Ever since the house was torn down, I started having dreams about it.  Moving there with my husband and kids or secretly going there in the middle of the night with my brother and trying to pry the leaded glass windows out before the house came down.  Some of the dreams were scary, but not quite nightmares.  Some were just regular dreams and it happened to take place at that house.  I just had dreams.  ALL THE TIME.  It had been almost a year since the house didn’t exist and I was still dreaming about it frequently.  I was starting to think that I may just need some closure with this house.  {Weird, I know}  I hadn’t even seen the property since the demolition.  I just hadn’t made it that way when visiting my hometown since my parent’s had moved.

So…  I went.  We were visiting my parents and my mom, sister, two year old daughter and I ventured out to go shopping.  I told my mom I wanted to drive by the old house and take a photo. {since I’m sentimental and all}

I still refered to it as a house, though clearly, no house was there.  I pulled into the gravel driveway and, first thing, I was oddly surprised that the grass was tall.  For some strange reason I had pictured the property to be just the same as I had last seen it, only no house.  I know that sounds silly, but it just didn’t occur to me that the land would be in a different shape, no longer having a slight hill up to where the house once stood.  And that the grass would be overgrown.  I guess I just didn’t think about it.  Most of the trees remained, but since the trees closest to where the house stood were removed, it was almost hard to imagine exactly where the house had been.

I walked up where I best estimated the sidewalk had once been, thinking about how the cars would be parked here, the milk house was there, the picinic table used to be right over there.  I noticed the tall grass was really thick and full right where the house used to be.  I had really wanted to actually stand where the house used to stand, but the grass was so thick and I just thought about how many bugs and spiders would jump on me if I entered that area.  {and to think I grew up in the country…  yep, afraid of spiders!}  Also, I sort of felt like it might be unstable.  Not that it was, but the only other times I had been there, there was a basement below!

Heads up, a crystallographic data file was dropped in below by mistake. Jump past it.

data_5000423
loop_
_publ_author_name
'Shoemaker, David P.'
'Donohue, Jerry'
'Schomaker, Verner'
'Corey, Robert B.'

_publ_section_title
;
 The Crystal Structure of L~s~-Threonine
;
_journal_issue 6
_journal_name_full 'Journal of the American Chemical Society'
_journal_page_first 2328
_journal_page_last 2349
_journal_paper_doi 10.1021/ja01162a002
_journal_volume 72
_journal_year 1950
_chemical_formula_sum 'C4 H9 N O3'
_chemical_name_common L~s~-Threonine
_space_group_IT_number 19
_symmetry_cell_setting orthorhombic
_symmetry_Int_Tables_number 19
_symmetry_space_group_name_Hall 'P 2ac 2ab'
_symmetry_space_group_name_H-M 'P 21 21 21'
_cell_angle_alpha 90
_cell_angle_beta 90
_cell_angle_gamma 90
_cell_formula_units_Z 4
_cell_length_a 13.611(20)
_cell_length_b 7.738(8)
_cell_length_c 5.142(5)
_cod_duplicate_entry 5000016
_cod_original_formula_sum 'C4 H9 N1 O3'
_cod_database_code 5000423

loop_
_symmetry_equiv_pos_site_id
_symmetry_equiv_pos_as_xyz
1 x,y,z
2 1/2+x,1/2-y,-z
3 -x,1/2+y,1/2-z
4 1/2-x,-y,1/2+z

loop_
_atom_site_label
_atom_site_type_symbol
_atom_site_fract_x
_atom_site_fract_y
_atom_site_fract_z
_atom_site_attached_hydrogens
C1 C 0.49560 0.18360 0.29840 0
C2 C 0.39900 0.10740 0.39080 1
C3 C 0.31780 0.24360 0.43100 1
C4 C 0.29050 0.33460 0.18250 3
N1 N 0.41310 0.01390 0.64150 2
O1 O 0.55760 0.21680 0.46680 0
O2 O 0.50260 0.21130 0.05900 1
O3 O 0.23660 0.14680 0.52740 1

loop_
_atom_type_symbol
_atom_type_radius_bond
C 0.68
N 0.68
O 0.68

I got up as close as I felt comfortable, feeling out the ground with my foot before I put actual weight on it, just in case the ground did, indeed, cave in.  I probably looked silly, but it was such a strange feeling.  The house… was gone.  There was just some grass there.  And here I am, cautiously checking to make sure the ground wasn’t going to give out, as if the earth where that grass had grown had an empty, basement shaped open space beneath it.  I looked down and scanned the ground for a moment to see if there was any sign of a home.  Like a cabinet handle or even a piece of glass.  Just grass.  Humph.

I looked over at my mom and signaled for her to snap a photo.  Then… the emotion started to flow over me.  I twisted around and looked at the trees.  They looked SO DIFFERENT without a house in front of them.  It was hard to recognize this as my old home.  I started to tear up.  I felt… weird.  I felt like my home was gone.


Knowing this was not the appropriate time for further exploring, not with my mom, sister and 2 year old waiting for me, I quickly headed back to the car.  I sort of tried to hide my tears behind my big sunglasses as I opened the door and sat down.  I just turned the car around in what was left of the gravel driveway and told my mom thanks for taking the photo.  Then, in my non-attractive-just-on-the-verge-of-breaking-down-and-sobbing voice, I said, “It was the only home I ever knew.”

My mom comforted me as I just let a few more tears out while we drove down the black-topped road, off to find Target.  {Surely I’d find comfort at Target!}

It will be even weirder when the land actually gets developed, but I am okay with it.  I can let it go {did I just make a Frozen reference???}  But really, I AM okay with the house being gone and I’m also okay with feeling a bit sad about it, too.  As for the almost-every-night dreams I had about being at the old house…  they tapered off and I can’t remember the last time I had one.

Now… I am making new memories with my own family in our own home:


Thank you for reading!